I'm probably over-analysing... as it happens mythical resonance is something of a hobby-horse of mine, in study and especially in my own writing - I know *I* would put in enough hidden meanings to sink a battleship - especially when it comes to names, so maybe I'm just reading too much into someone else's work! Who knows?!

Perhaps at the end of the day it's simply what Shelley (Percy) called "the spirit of the age" wherein it's simply a matter of people with similar reading/educational backgrounds simply picking up on the same themes, rather than a deliberate attempt to USE those themes.

BTW - for those interested in a historical re-telling of the Theseus story, I recommend Mary Renault's wonderful Bull from the Sea/The King must die duology. For the mythical take, try Graves Greek Myths (with footnotes!) - and Graves again for Jason "The Golden Fleece"...
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Re: Mythologies

Postby animekritik » Fri May 04, 2012 6:09 pm

What you say about the twins and the wandering rocks (in the context of the Ulysses nebula) is so totally awesome.

I must confess that was my least favorite arc of the series (and that's putting it mildly). Now, though, I wonder if this whole Ulysses Nebula thing is replicating the Odyssey. For example episode 28, which I absolutely abhorred, could be a Lotus-Eaters kind of thing, and so on and so on. None of these episodes are in the manga, right? so this could very well be a Rin Taro setup, and it would dive in perfectly with the name Endless Odyssey of course..

Never gotten into Tennyson. I'll try to have a look. Also, never read the Argonaut story, mostly because (and this is a silly reason, but at least it is true) Homer & co. never wrote about it. There's no Golden Age account of the legend and I don't tend to like Hellenistic stuff (which I guess is when the first account we have today comes from). To top it off, I did read about Jason and Medea in the Euripides play, and I don't like Euripides very much. Prejudices, prejudices :D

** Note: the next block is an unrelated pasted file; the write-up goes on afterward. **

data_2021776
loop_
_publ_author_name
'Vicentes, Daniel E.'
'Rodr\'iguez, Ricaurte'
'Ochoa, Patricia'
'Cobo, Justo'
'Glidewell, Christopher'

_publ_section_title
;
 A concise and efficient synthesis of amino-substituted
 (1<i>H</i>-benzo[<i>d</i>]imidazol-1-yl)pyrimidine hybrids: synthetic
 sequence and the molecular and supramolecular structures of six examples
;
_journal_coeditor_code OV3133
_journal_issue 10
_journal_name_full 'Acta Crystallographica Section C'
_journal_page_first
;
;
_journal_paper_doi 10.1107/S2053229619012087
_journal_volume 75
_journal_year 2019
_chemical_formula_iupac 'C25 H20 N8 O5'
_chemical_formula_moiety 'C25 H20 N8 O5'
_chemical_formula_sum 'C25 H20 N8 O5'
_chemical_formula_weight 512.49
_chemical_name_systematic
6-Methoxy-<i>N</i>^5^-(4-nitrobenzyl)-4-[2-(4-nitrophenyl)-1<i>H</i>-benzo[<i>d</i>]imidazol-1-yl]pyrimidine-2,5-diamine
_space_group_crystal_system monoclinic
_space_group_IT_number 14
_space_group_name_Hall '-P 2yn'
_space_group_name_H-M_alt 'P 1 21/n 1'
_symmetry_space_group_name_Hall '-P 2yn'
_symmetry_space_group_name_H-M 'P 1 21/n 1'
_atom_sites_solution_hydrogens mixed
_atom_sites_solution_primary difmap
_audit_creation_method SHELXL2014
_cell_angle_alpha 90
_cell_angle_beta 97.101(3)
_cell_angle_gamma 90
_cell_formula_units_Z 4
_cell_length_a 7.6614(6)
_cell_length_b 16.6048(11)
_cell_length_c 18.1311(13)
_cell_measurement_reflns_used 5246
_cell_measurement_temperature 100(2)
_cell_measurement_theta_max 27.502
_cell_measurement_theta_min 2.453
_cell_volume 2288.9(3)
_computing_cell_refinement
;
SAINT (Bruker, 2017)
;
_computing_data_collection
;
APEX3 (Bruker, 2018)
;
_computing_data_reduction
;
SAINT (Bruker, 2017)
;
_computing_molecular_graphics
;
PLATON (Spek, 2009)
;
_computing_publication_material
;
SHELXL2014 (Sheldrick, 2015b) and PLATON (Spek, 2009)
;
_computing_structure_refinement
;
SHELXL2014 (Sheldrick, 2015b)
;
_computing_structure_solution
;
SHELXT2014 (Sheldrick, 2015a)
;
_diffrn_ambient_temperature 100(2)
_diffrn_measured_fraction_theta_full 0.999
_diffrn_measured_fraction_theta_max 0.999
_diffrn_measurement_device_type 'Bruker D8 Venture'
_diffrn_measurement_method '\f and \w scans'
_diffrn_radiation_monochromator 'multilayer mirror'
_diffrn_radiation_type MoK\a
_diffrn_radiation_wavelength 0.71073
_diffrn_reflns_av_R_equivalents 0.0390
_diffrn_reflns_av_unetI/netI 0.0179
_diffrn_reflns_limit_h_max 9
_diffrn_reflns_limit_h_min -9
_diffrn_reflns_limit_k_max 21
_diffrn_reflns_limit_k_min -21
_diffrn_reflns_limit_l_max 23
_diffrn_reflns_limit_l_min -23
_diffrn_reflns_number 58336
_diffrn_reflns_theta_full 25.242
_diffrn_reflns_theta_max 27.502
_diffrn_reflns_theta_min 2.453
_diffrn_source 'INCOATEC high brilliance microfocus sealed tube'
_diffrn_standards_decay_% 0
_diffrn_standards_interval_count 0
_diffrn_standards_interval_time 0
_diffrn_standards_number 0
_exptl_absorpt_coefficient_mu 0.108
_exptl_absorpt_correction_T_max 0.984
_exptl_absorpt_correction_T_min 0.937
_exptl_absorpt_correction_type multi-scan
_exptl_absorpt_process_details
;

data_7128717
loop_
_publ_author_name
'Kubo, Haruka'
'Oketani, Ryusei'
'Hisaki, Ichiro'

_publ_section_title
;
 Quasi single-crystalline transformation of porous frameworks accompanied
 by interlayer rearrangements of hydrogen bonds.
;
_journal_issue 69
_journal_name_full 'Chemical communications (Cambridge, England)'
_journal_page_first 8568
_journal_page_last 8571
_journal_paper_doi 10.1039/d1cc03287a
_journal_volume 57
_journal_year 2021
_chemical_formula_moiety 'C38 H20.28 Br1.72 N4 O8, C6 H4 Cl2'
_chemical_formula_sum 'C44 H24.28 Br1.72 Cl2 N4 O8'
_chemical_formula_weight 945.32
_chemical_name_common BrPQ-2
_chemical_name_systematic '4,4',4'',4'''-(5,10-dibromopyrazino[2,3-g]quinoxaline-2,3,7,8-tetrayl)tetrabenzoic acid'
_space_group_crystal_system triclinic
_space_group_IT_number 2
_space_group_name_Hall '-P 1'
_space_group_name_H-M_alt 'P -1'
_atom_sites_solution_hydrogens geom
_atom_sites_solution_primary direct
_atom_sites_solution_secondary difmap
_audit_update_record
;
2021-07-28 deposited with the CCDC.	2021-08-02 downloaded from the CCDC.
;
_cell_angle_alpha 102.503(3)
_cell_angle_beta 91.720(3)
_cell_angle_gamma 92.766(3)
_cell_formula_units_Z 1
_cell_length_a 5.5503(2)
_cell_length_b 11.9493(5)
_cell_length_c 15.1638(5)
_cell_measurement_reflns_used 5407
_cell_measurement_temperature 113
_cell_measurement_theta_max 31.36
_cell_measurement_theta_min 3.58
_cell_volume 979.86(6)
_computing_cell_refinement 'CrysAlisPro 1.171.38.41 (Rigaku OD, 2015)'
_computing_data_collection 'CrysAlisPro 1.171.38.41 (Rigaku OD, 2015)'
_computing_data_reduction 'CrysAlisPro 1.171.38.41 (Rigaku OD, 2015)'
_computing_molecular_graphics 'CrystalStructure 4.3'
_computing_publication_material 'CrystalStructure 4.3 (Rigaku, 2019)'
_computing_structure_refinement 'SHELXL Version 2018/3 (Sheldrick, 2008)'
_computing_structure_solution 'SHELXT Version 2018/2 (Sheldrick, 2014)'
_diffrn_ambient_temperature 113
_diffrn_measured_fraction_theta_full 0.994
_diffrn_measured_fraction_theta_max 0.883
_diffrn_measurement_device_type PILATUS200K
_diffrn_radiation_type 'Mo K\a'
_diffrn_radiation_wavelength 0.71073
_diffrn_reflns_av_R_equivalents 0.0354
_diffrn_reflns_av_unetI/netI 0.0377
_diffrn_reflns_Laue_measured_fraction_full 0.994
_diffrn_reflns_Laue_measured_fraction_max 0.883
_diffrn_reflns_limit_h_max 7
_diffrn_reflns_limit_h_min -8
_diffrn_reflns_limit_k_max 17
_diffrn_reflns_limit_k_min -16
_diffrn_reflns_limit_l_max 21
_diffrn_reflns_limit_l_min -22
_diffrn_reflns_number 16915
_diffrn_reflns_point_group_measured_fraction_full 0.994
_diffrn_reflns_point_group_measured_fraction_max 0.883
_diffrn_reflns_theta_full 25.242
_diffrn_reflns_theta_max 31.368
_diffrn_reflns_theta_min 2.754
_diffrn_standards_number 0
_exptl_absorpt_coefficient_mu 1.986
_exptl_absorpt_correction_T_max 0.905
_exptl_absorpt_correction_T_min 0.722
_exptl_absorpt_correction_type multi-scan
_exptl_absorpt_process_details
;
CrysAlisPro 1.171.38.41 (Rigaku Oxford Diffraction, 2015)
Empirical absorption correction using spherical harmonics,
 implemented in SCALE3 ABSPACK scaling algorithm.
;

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Re: Mythologies

Postby Helen Fayle » Wed May 09, 2012 12:16 pm

Spot on - none of the hunt for Mayu is in the manga (for obvious reasons!) and I do suspect Rin Taro of upping the ante on the mythical imagery here... for example even that last but one epsiode with the showdown between Rafresia (I'm going with that spelling given that it's a real plant and "Lafresia" isn't...!) and Harlock - the bit where the slain Mazone rise up from the ground has a few echoes of the bit from the Argonautica and the "Dragon's Teeth"! (Though Ray Harryhausen's version sets the standard here for me! :P )

As for Homer - my favourite translation is Pope - for me it has the grace and richness of language and form I've been told is part of the charm and enduring appeal of the original Greek!

Tennyson's usually a bit too much for me - not a fan of the Victorians myself (Swinburne only wrote one poem I like and even that's a bit overblown!) I'm more of a huge Shelley fan (which is proably why I tend to zoom in on resonance and clever use of imagery - it's his trademark, and the little git was a master of it!)

Try Wm. Morris' "Life and Death of Jason" - he's one of the few Victorian poets that's got some real power to his use of words (his "Sigurd" is a masterpiece of epic poetry - hell, even Tolkien was a big fanboy of William Morris!)

Rin Taro's got a knack for finding images - not just from mythology - there are illustrations Matsumoto did for the Catherine Moore's Northwest Smith stories back in 1971 et seq [1] that have scenes in SPCH that are strongly reminiscent (Harlock relaxing lying back in the grass = "Song in a Minor Key"; The aforementioned Mazone slain rising from the ground to grab Harlock = Northwest drawing a bead on a group of skeletal, ghoulish women crawling towards him from "Quest of the Starstone"; Harlock's shooting of the pitiful Shizuka at her own request is mirrored by NW shown shooting Vaudir the minga-girl from "Black Thirst"... ) and if you look at the end of the Matsumoto drawn Yamato manga (vol2) there's a scetion where a mysterious rabbit-eared lady is sending nightmares to the crew of their dead (Okita gets a group of corpses including Mamoru Kodai that looks suspiciously like the bit in Endless Odyssey where the commander of the scaffold (IIRC) is menaced by the dead... Yuki is suspended by grasping skeletal arms in a scene reminiscent of Kei suspended by threads during her time in Noo-space (though that last is also in the QM manga and happense to Selen...)...)